When Cathleen Small gave birth to her son Sam in 2012, she didn’t know where to turn. Sam was born with Down syndrome, about which Cathleen knew nothing. An internet search connected her to the Down Syndrome Connection of the Bay Area (DSCBA), a TVNPA member organization, and changed her life.
Cathleen remembers her first DSCBA support meeting, which she attended when Sam was three weeks old, as “the moment I first felt that everything was going to be okay…that Down syndrome wasn’t going to rule our lives.”
Cathleen and Sam began attending monthly support group meetings, where Cathleen connected with fellow parents. Now age seven, Sam has completed two summers in DSCBA’s Communication Readiness Program and attends weekly Peer Development classes.
In 2015, Cathleen became DSCBA’s Medical Outreach Alliance Director, which has enabled her to support parents and medical practitioners with compassion, information, and resources. “It’s vitally important to introduce new parents to the services that DSCBA offers.”
Established in 1998, DSCBA's mission is to empower, inspire and support people with Down syndrome, their families and the community that serves them, while fostering awareness and acceptance in all areas of life. To fulfill that mission, DSCBA offers numerous services including family connection meetings, peer development classes, music therapy, a summer communication readiness program and a strong alliance program with Bay Area schools and medical facilities. DSCBA serves more than 1,000 families.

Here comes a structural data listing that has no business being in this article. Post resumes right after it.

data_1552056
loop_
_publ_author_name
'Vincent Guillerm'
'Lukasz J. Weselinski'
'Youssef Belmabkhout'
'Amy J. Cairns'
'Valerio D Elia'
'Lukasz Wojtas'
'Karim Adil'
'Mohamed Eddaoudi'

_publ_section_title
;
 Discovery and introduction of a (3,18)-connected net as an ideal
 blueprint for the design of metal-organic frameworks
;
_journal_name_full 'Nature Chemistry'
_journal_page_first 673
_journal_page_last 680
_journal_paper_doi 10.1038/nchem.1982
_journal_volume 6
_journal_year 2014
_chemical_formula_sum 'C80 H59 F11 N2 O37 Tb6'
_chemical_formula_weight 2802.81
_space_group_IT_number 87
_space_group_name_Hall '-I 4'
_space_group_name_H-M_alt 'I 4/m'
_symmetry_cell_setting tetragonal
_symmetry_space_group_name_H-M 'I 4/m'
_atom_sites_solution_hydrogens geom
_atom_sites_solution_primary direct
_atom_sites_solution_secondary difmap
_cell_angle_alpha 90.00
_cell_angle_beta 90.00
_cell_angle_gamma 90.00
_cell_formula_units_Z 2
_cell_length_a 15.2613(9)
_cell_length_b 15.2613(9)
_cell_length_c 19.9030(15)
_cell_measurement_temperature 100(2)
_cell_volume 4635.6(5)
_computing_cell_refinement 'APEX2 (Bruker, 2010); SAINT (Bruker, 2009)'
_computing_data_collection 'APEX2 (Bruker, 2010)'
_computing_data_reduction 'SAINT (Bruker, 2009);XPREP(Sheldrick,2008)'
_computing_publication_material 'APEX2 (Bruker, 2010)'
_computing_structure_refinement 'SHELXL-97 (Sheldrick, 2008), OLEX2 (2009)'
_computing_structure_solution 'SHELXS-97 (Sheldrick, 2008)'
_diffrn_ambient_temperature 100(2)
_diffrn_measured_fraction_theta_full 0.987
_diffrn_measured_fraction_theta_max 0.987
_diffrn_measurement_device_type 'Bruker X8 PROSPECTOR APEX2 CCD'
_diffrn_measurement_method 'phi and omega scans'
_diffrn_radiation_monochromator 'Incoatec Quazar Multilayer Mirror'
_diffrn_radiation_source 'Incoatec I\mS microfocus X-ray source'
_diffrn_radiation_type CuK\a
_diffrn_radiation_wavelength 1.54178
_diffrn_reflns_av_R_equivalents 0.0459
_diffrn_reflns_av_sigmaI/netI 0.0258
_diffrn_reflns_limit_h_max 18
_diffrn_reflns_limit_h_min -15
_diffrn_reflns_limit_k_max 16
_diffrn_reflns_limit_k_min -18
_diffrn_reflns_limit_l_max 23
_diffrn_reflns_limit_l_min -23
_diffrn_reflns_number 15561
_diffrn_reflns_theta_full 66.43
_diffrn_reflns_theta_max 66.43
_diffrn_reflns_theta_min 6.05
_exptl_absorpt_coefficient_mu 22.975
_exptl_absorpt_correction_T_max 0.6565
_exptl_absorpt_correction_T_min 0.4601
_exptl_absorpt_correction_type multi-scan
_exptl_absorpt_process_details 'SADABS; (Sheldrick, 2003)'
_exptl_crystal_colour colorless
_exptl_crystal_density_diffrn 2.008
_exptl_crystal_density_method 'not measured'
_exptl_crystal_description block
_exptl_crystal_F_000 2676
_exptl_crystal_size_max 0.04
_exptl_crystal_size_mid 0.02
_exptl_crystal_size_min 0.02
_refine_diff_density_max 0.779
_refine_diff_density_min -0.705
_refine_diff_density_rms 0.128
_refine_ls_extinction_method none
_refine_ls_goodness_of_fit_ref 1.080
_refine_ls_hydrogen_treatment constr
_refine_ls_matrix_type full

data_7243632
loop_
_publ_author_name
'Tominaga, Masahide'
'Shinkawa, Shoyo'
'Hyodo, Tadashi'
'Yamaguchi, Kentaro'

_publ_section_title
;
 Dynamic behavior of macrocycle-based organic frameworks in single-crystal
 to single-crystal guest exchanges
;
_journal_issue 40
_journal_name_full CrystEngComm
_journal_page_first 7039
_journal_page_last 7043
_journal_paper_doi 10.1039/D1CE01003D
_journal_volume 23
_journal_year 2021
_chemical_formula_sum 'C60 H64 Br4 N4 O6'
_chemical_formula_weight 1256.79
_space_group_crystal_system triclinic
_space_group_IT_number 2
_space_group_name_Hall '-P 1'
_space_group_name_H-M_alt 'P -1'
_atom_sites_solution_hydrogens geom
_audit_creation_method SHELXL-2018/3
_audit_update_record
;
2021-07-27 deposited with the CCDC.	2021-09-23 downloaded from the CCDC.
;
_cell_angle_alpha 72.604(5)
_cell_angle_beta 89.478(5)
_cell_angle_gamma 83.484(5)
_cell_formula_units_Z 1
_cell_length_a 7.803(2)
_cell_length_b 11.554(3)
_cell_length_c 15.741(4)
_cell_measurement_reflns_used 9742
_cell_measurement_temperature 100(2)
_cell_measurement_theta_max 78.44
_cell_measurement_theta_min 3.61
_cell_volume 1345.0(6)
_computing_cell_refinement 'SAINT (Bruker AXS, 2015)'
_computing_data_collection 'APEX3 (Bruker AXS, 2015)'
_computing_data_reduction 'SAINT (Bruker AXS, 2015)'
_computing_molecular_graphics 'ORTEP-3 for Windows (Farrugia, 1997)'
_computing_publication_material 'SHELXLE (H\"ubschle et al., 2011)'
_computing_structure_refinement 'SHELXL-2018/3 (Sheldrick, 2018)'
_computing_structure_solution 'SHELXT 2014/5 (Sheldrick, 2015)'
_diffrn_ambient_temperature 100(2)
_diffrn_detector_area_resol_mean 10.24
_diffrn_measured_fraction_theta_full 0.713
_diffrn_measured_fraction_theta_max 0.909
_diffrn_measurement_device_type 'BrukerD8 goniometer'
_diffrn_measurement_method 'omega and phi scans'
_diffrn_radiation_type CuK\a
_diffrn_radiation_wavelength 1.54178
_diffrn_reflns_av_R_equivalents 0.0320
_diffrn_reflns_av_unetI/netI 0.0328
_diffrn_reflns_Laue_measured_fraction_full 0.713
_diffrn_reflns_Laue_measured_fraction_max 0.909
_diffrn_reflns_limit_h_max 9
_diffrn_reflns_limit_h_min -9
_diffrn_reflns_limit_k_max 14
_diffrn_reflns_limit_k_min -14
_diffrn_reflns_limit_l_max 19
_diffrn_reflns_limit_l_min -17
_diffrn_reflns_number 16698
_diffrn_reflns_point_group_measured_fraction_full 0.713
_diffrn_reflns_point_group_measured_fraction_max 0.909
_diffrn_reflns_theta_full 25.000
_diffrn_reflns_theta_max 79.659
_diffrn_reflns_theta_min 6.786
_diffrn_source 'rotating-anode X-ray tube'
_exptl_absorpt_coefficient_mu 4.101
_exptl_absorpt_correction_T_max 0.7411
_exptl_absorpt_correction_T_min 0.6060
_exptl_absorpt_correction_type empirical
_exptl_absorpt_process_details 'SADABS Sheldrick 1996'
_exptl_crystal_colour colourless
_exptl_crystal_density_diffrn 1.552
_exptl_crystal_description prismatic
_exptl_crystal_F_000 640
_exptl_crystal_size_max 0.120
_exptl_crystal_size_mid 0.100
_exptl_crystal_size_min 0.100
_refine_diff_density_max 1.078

Mat and Theresa Hidalgo discovered DSCBA in December 2017. “The day Ava was born, her pediatrician suspected she was born with Down syndrome,” says Theresa. “We immediately contacted DSCBA and had a very uplifting meeting with their Director of Family Support."
"DSCBA has been incredibly helpful. They have equipped us with the resources we need to be the best advocates, parents, teachers, and students possible. They connected us with our amazing pediatrician and with other families that have gone through similar experiences as ours. Most importantly, DSCBA has shown us that we are not alone in our journey.”
DSCBA is a lifelong resource for people with Down syndrome, from childhood through adulthood. Thirty-three-year-old K. Leigh Alfrey is a longtime DSCBA client who serves as an assistant teacher in DSCBA’s Early Education Peer Development program and participates in DSCBA’s Adult Peer Development class.
K. Leigh was born in the late 1980s, when Down syndrome was viewed very differently and few resources were available. “When we got the diagnosis, the doctor handed us a brochure titled ‘Your Mongoloid Child’ and ushered us out the door,” says K. Leigh's mother Layne. “There was no support, social worker, follow-up, or internet. We were completely in the dark. The brochure basically said: Don’t expect much.”
When K. Leigh was six months old, the family joined the Down Syndrome League, which later became DSCBA. “The group means everything to us,” says Layne. “It’s a community that cares for and supports one another. K. Leigh and I would be lost without DSCBA. She wouldn’t be where she is today without DSCBA’s support.”